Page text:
Passover celebrations all across the Jewish world this year looked radically different than anything we have seen before, this goes without saying. Already, dozens of pictures are flooding social media showing how families and communities adapted their customs to the rules of ‘social distancing.’ In this way, the Arava Institute was no different; the entire community overcame countless obstacles to celebrate Passover in the most meaningful way possible. For much of the Jewish world this spring, Passover, the holiday that epitomizes freedom in the Jewish narrative, is a story of finding freedom despite isolation. At the Arava Institute this spring, however, Passover is a story of celebrating our community and being together.
Under normal circumstances, Passover break is a time where participants in the program have an opportunity to split up, travel, and experience the holiday individually. The campus is usually closer to empty, and those who choose not to travel get to participate in a Seder prepared by the members of Kibbutz Ketura. On the eve of Seder this year, in contrast, our campus was more alive than it has ever felt.
Due to the national and kibbutz coronavirus restrictions, the entire Arava Institute community of sixty would have to be on the Kibbutz over the holiday. Gathering in groups larger than ten people to celebrate, however, was forbidden. Rather than letting these rules limit the possibilities, the Arava Institute family came up with creative ways to work with the restrictions as guidelines for a new, unprecedented Passover experience. A group of over a dozen campus leaders rose to the occasion and volunteered to ‘host’ six unique Seders. Through an amazing amount of work and preparation, the hosts each designed a unique flavor for their Passover Seder; and they coordinated resources from the kibbutz through the dedicated campus life team and program administrators.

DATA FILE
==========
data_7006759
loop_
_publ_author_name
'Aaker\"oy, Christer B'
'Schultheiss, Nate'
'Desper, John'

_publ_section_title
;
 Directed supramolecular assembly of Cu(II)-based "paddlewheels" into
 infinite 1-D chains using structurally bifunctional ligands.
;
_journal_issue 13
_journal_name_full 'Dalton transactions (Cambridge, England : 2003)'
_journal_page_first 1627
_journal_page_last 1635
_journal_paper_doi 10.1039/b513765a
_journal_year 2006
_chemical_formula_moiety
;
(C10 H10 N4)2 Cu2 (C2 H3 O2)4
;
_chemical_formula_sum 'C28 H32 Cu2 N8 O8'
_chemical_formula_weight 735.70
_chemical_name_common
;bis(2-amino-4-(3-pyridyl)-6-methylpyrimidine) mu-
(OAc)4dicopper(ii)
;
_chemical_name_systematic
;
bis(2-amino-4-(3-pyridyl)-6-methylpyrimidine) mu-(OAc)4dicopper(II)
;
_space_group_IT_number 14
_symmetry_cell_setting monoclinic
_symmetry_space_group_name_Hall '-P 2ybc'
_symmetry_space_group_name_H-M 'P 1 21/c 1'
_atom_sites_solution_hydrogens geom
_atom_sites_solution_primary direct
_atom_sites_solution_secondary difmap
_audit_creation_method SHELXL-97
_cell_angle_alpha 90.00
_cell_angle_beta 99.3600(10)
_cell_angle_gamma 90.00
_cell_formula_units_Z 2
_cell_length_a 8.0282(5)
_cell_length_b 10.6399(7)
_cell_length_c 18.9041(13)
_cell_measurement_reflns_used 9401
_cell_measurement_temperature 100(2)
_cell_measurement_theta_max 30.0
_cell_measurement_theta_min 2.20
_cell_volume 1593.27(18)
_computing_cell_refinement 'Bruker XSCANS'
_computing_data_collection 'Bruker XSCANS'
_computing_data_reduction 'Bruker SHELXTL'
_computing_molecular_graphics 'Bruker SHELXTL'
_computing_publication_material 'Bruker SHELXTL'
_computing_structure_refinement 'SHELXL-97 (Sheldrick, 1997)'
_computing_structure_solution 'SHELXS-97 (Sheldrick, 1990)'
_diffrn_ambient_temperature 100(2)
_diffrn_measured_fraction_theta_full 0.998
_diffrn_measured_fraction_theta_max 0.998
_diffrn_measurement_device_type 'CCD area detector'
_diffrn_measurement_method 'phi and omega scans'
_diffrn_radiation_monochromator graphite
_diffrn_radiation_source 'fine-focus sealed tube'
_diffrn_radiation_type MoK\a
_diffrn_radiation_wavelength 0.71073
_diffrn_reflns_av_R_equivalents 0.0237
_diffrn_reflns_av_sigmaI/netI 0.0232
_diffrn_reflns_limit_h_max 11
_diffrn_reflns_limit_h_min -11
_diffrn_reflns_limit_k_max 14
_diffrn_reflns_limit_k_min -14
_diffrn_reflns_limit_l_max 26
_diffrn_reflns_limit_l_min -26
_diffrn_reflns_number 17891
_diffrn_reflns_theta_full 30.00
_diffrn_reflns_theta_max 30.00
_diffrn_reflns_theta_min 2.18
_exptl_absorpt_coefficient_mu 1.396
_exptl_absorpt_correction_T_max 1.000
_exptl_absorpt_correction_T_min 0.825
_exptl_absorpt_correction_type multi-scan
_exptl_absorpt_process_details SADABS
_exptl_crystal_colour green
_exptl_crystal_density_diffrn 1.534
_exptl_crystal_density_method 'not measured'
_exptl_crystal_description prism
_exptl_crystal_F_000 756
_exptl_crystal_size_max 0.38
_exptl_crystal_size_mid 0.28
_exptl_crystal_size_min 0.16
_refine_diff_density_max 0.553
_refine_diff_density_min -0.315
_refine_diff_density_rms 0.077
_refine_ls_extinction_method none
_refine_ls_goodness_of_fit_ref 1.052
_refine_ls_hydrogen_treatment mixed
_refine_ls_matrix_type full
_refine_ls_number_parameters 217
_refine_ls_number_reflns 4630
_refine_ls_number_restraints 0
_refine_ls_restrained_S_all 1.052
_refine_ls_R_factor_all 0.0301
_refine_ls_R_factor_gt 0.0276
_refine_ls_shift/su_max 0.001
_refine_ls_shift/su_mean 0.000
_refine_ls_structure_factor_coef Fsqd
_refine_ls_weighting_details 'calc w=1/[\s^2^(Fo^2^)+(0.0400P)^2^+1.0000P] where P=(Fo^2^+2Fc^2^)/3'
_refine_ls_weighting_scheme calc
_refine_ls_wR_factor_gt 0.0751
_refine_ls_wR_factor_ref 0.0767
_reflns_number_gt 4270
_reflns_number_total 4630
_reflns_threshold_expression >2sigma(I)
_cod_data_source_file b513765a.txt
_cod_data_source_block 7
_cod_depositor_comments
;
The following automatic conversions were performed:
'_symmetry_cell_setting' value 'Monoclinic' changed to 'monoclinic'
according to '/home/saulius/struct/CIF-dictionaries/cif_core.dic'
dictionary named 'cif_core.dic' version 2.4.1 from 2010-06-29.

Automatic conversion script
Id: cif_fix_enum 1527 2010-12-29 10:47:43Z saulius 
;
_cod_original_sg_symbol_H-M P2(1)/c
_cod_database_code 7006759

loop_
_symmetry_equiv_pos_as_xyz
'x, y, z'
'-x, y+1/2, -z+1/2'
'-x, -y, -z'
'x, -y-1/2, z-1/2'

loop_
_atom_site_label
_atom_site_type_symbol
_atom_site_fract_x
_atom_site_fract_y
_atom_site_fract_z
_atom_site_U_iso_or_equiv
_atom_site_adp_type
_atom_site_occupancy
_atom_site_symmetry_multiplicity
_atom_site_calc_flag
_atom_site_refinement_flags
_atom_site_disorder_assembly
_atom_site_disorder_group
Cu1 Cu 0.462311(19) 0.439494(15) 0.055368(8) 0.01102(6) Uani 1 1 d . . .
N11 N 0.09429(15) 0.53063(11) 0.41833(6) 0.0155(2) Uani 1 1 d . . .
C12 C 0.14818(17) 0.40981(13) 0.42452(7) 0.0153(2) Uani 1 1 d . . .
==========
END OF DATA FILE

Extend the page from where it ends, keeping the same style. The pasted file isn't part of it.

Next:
As the sun rose over Jordan’s red and brown mountains on the day of the seder, the atmosphere of a holiday was palpable. Most people slept in extra late because of the break from classes and the long night ahead of them. By noon, every residential unit had several cultural dishes sizzling and stirring for the evening. At a certain hour of the afternoon, a hush fell over the Arava Institute as dozens of students and interns all made phone calls home to a score of different countries, connecting with the people that they perhaps had planned on seeing this week. Despite being separated from home, however, there was an intense feeling of gratitude among everyone that the Arava Institute would be together for this holiday and not involuntarily spread out across the world as was the reality for so many.
In a matter of minutes as the sun set, tables unfolded, tablecloths spread, and every last reserve of wine appeared. Residential units transformed into the most formal dining halls, decorated with bouquets of fresh desert flowers and laid with a diversity of cuisines. Institute participants all dressed in beautiful holiday outfits (many upcycled from second-hand fabrics) gathered into ‘families’ of ten or fewer. Mizrachi customs, political discussions about freedom, and spiritual meditations all took place simultaneously in six different corners of campus. The diversity of styles at the Seder tables allowed space for all of the members of the community, no matter their background, to have a rich, fulfilling, and fun night. Even the participants who had never experienced a Jewish holiday before this semester felt comfortable contributing and participating in their Seders. For hours under the full moon, the Arava Institute campus rang with a hundred songs about springtime and freedom. It was the kind of Seder eve where everyone forgot where the Afikoman was hidden but didn’t care since nobody wanted the night to end.
Submitted by Shmuel Berman